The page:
If you look at your mane of hair and start to notice some grays, what’s your reaction? Are you happy about it, or ready to whip out a hair-dye kit? No matter what your response, it may be helpful to know more about what causes gray hair.
Your hair color is produced by cells called melanocytes. Melanocytes produce melanin, or pigment. Melanin is also what gives skin its color.
As you get older, your body produces less melanin, and that results in gray hair, says Dr. Janiene Luke, a board-certified dermatologist with Loma Linda University Health in Loma Linda, California. White hair is caused by the absence of melanin.
Just why does hair get gray at certain points in life? Here are the causes of grey hair.
Aging is a major factor in developing gray hair. Many people will start to notice gray hair in their 30s or 40s, although it’s possible to get gray hair before then, most often due to genetics.
The influence of age on getting gray hair also depends on ethnicity, says Dr. Kemunto Mokaya, a board-certified dermatologist with Complete Dermatology in Houston and author of “Live and Look Younger.” Generally speaking, Asian people start to develop gray hair in their late 30s and Black people in their mid-40s. For white people, gray hair starts on average in their mid-30s.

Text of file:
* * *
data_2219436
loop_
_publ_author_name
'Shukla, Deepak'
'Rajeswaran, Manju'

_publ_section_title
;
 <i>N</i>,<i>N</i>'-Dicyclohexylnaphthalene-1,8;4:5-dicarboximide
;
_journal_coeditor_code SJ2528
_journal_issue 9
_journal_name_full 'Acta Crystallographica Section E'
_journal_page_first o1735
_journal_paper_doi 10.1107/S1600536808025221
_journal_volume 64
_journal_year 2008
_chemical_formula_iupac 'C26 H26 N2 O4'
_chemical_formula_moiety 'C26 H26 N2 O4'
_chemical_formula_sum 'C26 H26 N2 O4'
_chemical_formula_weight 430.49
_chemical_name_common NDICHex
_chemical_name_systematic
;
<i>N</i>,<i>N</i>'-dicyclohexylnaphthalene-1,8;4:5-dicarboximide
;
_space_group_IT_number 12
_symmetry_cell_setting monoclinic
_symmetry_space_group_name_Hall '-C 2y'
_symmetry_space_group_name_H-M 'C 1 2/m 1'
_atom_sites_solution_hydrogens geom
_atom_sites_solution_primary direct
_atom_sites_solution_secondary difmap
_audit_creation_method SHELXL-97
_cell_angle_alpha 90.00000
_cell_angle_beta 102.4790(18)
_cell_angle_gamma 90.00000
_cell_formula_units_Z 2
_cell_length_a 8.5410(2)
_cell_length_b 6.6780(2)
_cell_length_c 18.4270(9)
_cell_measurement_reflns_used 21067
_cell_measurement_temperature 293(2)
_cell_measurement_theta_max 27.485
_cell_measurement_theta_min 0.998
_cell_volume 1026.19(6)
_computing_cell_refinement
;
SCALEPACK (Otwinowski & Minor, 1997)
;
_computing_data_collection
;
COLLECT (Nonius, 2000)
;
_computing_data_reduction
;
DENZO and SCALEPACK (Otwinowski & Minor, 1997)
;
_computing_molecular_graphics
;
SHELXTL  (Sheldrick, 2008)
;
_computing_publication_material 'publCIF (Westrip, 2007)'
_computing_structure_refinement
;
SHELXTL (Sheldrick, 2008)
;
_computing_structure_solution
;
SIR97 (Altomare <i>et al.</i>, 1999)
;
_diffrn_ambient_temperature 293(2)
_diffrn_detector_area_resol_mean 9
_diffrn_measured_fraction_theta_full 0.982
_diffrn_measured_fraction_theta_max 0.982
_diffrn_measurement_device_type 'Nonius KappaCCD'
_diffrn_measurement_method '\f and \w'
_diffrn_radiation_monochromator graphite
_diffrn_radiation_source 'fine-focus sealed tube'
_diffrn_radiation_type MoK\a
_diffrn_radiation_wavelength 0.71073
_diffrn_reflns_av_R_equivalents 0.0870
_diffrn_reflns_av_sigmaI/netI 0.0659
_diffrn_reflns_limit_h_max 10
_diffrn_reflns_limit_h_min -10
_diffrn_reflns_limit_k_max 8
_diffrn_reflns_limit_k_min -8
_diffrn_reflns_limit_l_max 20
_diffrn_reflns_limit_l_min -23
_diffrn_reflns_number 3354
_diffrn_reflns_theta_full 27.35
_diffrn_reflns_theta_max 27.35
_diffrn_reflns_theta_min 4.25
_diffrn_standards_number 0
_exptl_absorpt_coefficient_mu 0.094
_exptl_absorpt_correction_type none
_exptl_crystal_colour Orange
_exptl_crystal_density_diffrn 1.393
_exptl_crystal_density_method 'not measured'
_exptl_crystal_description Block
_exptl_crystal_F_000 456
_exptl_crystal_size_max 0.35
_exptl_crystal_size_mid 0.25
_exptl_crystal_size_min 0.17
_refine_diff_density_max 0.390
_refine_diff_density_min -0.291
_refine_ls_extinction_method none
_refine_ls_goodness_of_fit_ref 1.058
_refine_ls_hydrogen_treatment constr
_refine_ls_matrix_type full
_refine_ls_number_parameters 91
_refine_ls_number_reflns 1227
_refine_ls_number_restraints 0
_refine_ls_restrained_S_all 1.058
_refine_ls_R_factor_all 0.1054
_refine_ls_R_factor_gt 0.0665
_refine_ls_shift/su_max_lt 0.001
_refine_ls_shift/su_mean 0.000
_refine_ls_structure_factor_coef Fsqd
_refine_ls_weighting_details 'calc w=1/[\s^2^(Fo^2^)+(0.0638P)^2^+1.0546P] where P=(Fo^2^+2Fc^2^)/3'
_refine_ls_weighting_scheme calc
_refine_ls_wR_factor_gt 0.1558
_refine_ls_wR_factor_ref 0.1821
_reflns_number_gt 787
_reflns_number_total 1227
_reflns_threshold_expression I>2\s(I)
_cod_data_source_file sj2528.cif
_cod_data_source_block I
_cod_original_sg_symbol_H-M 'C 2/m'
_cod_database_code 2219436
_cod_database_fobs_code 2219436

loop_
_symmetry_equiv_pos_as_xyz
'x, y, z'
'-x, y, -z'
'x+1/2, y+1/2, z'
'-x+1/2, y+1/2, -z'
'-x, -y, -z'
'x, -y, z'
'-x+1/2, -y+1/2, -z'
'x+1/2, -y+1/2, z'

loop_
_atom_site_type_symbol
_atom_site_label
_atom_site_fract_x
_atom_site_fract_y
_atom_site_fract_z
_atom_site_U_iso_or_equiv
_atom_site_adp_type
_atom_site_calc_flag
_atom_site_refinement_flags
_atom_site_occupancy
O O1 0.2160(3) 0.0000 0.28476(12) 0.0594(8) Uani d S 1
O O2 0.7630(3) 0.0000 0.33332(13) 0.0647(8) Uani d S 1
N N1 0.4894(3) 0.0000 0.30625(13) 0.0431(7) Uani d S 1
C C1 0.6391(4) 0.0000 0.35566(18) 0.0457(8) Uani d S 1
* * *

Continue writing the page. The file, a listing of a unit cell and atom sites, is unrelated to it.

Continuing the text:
The cause for when a person goes gray ties back to differences in the structural property of the hair, according to a 2021 review article published in the Journal of Clinical and Aesthetic Dermatology.
Take a look at your parents and grandparents. The age at which their hair went gray has a big influence on when you’ll go gray. That’s because your genes have a role in causing gray hair. In 2016, researchers at University College London identified the IRF4 gene (short for interferon regulatory factor 4) as helping to regulate melanin storage and production. Although the gene was already known for its association with hair color, the 2016 research was the first time it was linked to hair graying. In the future, this may help with the development of ways to slow or stop gray hair.
Certain diseases are associated with developing gray hair sooner rather than later. These include:
— Alopecia areata, a hair loss condition in which the body attacks its own hair follicles. This causes patches of hair, usually the areas with color, to fall out and leave behind gray hairs. “This can look like sudden graying because the hair that’s left is gray or white,” Mokaya says. When hair regrows, it could be gray, white or your normal hair color.
— Neurofibromatosis and tuberous sclerosis, which are rare and inherited noncancerous tumor conditions.
— Thyroid disease. That’s because too much or too little thyroid hormones as a result of thyroid problems can change the look and feel of both your skin and hair.
— Vitiligo, a chronic condition that causes the skin to lose pigment in certain areas. Melanocytes may be lost or destroyed, often because the immune system accidentally attacks melanocytes.
Here’s another good reason to eat a well-rounded, healthy diet. Some nutritional deficiencies are associated with gray hair, including:
— Copper. Copper-rich foods include shellfish, beans, nuts and whole grains.
— Iron. Foods with iron include meats, poultry, seafood, dark green vegetables and iron-fortified cereals and pastas.
— Vitamin B12. This is more commonly seen in vegans or vegetarians as B12 is often consumed from animal sources, Luke says. You can get vitamin B12 from meat, seafood, eggs and dairy products.